From here, I spent the rest of the day with Troy Reynolds, who runs the mocap stages here. We spent about 4 hours together going through their system, calibration, and running a mocap session, that way for future shoots, I am able to help with the system performance and capture. Tomorrow we are demo-ing to a school group, and then on Friday we are doing a full on capture session for a third game we are working on.
CALIBRATION: We started with doing the normal set up. They have 88 cameras on their main stage, so masking takes a bit longer during the calibration process. Troy said that sometimes, he will actually take the cameras, and mask them in chunks, otherwise the process could take up to twenty minutes. From there we did the wand wave - of which they have a bigger wand since their space is wider, and needs more volume coverage. Then we did the origin set up, which is different. Instead of placing the wand down at the center origin, they actually have a pyramidal object that Vicon supposedly used to make before the wand to set for the origin, and it works better in their space. And then finally, we set the floor plane (same way with about 5-10 markers on the ground plane). Below are some pictures of the pyramidal device for the origin, as well as comparison size of the wand here to the normal wand we use at Ohio State.
BLADE V. SHOGUN: Here at H.O.M., they have both Blade and Shogun. But just like what we have found at OSU, Shogun is still so new that there are a lot of bugs that need fixing. So until those issues are resolved, Blade is the primary software being used.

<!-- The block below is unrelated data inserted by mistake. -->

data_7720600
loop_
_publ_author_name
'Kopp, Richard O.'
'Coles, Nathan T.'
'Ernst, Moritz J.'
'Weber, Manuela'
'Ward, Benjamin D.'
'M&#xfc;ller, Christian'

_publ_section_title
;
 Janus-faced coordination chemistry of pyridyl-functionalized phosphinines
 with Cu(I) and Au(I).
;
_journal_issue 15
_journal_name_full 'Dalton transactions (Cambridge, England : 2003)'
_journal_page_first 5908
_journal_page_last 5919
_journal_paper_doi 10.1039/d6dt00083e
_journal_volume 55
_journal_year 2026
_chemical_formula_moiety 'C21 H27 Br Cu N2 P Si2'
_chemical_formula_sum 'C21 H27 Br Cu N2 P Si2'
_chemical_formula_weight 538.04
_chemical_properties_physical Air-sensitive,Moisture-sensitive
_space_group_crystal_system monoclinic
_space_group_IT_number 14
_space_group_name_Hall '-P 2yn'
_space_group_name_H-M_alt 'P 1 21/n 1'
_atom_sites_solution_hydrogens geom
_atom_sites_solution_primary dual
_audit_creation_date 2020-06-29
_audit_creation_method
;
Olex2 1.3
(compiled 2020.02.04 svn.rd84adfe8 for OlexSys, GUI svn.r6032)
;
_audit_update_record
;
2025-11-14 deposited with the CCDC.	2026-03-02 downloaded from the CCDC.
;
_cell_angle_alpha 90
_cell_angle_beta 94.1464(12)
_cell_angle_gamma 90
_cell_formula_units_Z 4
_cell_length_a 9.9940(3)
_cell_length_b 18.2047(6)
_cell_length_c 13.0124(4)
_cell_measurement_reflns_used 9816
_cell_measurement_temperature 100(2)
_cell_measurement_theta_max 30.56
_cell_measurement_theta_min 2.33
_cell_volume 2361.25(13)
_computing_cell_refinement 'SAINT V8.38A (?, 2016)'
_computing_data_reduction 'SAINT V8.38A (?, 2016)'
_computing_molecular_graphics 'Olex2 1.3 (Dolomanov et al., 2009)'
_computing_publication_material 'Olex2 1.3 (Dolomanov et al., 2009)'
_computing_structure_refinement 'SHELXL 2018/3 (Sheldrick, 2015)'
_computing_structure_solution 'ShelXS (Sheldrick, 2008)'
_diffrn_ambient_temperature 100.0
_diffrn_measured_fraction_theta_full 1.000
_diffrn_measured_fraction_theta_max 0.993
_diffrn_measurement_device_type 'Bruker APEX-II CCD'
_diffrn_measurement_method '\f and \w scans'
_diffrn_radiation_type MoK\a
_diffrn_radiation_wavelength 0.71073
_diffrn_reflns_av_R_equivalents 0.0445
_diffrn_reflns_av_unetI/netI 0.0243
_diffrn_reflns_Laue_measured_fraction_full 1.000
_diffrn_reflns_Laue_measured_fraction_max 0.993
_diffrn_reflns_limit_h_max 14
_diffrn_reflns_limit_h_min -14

VICON: Troy told me that House of Moves and Vicon actually were run out of the same building here in L.A. years ago, so he really used to work for them beforehand. Now, he has a meeting with them once a week, which he said I can now come to, to discuss whatever glitches he finds in the software - especially since we have one of the largest combination of cameras on a single stage, which calls for more attention.
FACEWARE: There are two Faceware helmets that they have here for capturing. This is something I look forward to messing with, simply because I have done body capture, and I have done face capture, but never had the two going at once, so I am eager to learn the process of how it all comes together in a real production pipeline. Troy told me that they also have Cara here that hasn't been used much, but definitely something that we can play with. They also have Dynamixyz, but that doesn't have any hardware that they have, so they have just been using Faceware's helmet that they own with it.
GIGANETS: Here, because the system is so big, they have about 9-10 giganets running for all 88 cameras.
SUITS/MARKERS: Because there is clientele and talent that comes in for projects, there is a 'client' area with dressing rooms, relaxation areas, and just an overall space for comfort while shoots are in progress. The suits are basically the same as ours, but color coordinated so that reference video can be used to distinguish which actors wore what colors and what actions they perform.
C.O. AND Q.A.: Camera Operators and Quality Assurance positions are needed whenever there is a shoot occurring .
DAILY HOURS: 9:00 a.m. - 6:00 p.m. (9 hours)
CONSECUTIVE HOURS: (27 hours)